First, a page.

What happened to movies like “The Sandlot”?

29 Jul

We all know these movies, the ones from our childhood that we can quote over and over and still never get tired of watching as adults. To me, the quintessential childhood movie was “The Sandlot”. That film had something for everyone, even adults. Every person could look at those characters and see hints of people they knew or people they were on the Sandlot. That coming of age tale became a staple in households everywhere…FOR-EV-ER.

What happened to those kinds of films? There was a slew of them from the 1980’s until the mid-nineties. There was “The Goonies”, “Stand By Me”, “The Outsiders”,  etc. and they became staples coming of age tales for generations to come. Since “The Sandlot” what film has come to stand as a coming of age tale that all ages can enjoy?

I said for ALL ages

Maybe it is that I do not have kids and am not as attuned to seeing what non-animated children’s films have to offer, but I do not hear the buzz about one like it since “The Sandlot”. I have talked to people that have kids right now and say that they still quote “The Sandlot” or “The Goonies” more than any kids movie that has come out in the last ten years. I am not saying that there haven’t been any good non-animated kids movies that have come out recently, but none of them seem to stand the test of time.

I am interested to hear some different opinions about this subject because, as a 25-year-old without kids, I have a skewed perspective. I am not claiming that there isn’t one, but I have polled several different people about this, even people with kids ranging from ages 7-17 and they can’t think of a  kids movie since The Sandlot that will be timeless. If you can think of one, post it in the comments.

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9 Responses to “What happened to movies like “The Sandlot”?”

  1. Jeremy Petersen July 30, 2010 at 8:17 am #

    I think part of the reason we may not be seeing those kinds of movies because we’re not looking for them. Think about it. If Sandlot came out today and you had never heard of it, would you go see it? We’re not the target demographic, so we shouldn’t be surprised that movies like that fly under our radar. When I think of coming of age movies these days, high school movies are what come to mind.

    On a tangent, wasn’t the early 90s a great era for baseball coming of age movies that taught valuable life lessons? We got Rookie of the Year (Float it!), Little Big League (probably still my favorite childhood film–taught me the art of the water balloon and also discussed the real world implications of trying to get fast food in the Batmobile), and Angels in the Outfield (“Angels can’t help win championship games”) all in the space of a few years.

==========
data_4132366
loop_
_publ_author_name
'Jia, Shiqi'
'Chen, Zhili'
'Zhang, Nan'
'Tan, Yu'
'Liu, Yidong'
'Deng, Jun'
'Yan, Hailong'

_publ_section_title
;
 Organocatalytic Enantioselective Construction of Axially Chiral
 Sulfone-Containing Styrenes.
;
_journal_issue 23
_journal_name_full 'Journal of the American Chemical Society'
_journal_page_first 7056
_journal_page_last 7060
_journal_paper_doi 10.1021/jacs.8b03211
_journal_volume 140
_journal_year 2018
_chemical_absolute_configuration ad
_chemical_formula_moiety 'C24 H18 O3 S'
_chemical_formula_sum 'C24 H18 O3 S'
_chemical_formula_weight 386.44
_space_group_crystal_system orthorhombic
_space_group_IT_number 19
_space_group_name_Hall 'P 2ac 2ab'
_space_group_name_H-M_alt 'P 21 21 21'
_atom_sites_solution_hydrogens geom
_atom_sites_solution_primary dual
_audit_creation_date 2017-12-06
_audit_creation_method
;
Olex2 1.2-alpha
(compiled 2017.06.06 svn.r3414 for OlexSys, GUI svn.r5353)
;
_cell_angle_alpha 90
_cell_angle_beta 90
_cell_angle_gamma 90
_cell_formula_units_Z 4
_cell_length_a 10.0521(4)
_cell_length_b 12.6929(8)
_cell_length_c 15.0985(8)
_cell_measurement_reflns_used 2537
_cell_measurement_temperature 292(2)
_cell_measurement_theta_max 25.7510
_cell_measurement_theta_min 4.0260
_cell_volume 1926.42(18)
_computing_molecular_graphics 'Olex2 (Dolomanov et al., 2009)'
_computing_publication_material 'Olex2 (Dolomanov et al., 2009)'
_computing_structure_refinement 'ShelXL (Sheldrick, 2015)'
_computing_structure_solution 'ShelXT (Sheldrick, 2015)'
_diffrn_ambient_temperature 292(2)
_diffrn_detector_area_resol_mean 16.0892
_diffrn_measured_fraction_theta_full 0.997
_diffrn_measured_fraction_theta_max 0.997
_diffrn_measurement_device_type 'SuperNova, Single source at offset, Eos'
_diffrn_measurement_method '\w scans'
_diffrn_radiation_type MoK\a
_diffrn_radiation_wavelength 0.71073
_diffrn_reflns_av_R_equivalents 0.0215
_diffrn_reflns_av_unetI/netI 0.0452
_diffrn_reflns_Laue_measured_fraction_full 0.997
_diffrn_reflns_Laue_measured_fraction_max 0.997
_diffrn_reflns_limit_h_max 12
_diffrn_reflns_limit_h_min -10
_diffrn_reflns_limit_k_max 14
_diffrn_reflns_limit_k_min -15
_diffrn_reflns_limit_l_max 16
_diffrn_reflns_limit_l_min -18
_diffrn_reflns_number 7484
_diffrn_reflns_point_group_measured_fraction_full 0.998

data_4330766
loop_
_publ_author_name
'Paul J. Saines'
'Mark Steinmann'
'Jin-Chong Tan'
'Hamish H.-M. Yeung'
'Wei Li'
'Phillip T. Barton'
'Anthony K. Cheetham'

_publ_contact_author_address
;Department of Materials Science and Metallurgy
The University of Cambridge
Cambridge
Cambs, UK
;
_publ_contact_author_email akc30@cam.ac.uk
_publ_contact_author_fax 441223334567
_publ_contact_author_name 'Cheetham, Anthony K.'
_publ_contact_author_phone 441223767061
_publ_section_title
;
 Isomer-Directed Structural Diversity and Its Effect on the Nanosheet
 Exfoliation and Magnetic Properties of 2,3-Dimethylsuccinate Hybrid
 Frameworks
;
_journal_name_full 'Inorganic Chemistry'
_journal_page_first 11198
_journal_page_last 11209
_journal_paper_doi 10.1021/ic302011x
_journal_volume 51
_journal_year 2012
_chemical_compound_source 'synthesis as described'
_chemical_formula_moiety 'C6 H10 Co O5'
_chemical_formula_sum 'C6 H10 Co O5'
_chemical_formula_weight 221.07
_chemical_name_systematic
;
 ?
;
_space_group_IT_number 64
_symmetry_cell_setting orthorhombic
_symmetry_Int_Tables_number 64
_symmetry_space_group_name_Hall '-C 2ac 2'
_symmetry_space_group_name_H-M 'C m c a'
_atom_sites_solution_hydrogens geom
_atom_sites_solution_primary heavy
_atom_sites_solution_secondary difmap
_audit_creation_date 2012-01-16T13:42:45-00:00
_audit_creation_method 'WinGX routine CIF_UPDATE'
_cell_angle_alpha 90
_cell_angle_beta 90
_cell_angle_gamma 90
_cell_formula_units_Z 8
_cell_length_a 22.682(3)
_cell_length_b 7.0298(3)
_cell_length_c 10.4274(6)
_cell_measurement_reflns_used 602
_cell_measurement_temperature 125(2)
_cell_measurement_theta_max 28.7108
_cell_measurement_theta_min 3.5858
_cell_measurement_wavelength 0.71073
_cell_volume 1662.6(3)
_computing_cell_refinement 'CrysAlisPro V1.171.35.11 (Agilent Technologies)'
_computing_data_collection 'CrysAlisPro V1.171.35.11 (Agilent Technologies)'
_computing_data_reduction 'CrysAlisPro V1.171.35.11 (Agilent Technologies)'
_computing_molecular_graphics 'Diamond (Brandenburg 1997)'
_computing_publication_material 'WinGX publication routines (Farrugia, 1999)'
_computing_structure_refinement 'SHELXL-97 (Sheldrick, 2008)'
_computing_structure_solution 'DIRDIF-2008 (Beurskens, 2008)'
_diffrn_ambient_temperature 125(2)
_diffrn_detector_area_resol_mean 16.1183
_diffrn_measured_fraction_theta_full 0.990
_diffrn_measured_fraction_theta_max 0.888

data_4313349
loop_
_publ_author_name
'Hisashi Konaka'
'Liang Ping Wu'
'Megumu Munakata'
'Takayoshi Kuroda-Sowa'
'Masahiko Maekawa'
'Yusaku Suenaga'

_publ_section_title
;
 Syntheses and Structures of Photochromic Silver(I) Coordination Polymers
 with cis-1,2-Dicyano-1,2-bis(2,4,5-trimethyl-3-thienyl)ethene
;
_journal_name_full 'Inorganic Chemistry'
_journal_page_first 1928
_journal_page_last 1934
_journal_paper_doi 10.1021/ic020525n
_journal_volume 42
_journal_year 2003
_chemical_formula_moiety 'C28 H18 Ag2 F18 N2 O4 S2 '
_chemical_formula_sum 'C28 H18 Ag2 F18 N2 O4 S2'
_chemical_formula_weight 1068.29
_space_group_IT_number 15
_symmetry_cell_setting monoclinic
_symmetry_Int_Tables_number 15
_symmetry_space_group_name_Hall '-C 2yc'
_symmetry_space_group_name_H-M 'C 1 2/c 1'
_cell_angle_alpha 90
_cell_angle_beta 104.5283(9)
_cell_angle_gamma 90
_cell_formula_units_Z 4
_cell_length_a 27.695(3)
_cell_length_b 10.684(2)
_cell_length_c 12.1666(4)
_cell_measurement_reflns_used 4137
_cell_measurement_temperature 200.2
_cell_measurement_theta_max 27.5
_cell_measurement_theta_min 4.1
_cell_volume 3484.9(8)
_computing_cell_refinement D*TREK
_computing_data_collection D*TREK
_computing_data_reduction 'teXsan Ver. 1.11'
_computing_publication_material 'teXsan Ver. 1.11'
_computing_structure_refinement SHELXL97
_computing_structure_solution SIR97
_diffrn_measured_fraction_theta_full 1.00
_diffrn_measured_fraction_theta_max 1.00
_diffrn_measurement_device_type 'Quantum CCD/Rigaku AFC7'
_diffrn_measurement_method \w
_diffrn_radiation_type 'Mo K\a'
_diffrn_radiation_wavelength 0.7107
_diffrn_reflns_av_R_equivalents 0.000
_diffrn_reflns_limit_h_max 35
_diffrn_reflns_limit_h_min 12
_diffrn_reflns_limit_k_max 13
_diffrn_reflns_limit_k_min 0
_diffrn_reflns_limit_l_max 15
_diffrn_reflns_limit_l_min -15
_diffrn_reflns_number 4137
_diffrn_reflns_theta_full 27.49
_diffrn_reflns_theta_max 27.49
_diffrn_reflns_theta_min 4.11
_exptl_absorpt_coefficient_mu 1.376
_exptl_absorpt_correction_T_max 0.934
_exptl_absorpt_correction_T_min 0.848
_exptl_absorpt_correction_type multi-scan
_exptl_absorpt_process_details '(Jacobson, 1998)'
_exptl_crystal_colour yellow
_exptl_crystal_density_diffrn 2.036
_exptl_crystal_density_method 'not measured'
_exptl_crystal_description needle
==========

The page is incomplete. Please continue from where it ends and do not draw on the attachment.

• Chris Petersen July 30, 2010 at 2:18 pm #

      I agree with your point about us not being the target demographic, but I research a lot of movies and hear the buzz for children’s movies all the time from different websites and none of them are mentioned past maybe a year or two (unless they were infamously bad). Meanwhile, The Goonies, Stand By Me, and The Sandlot are all still talked about. I am just wanting to know if I missed something. Maybe I should interview kids.

  2. Debjyoti (DJ) July 31, 2010 at 2:52 am #

    Nice Article.

  3. Debjyoti (DJ) July 31, 2010 at 2:53 am #

    If possible do visit my site http://debmoviereviews.com

    It would be great if you give some inputs on how this site can be made much better…I have just started but guess it will be fully functional in a month.

  4. Dad August 1, 2010 at 7:28 am #

    Chris – Great article. I think those movies have now been taken up with the computer generated graphic movies like Shrek, Nemo, etc. that hit both children and adult demographics at the same time.

    • Chris Petersen August 1, 2010 at 9:36 am #

      I agree that there have been a lot of animated movies for both kids and adults, but I am disappointed that they haven’t been able to make a great live action one in a long time. I love the Pixar movies and Despicable Me, but coming of age tales aren’t the same when it is done in cartoon format.

  5. Mum August 2, 2010 at 2:47 pm #

    Chris, yes, I don’t think they make these types of movies anymore. You did come from a different generation/genre. Stories were, I think, more tangible, concrete. Could also be the advent of the ability to generate more special effects.
    I also agree with the person who commented that those movies have been replaced by the animated films, Shrek (as you know, never one of my faves), but Finding Nemo, etc.
    I think there is something different about a childrens’ imagination today. All, I think, mostly a result of digitized everything.
    Young brains and imaginations are being trained in a whole different way now.
    My comments may perhaps always come across as “When I was your age…”

  6. Andrew K. August 4, 2010 at 1:00 pm #

    I think a big part of it is the computer animation vs. live action. Sure, little dinosaurs are funny, but there is no relatability. Everyone could say they knew humans like Smalls or Yeah-Yeah, and it allows them to connect more and it stays with them longer. Also, a lot of the animated movies feature adults; adult dinosaurs, adult guinea pigs, adult ogres. When you have a kids movie with human kids doing kid stuff in a real world place you can easily recognize, I think it has a different effect on kids and sticks with them longer.

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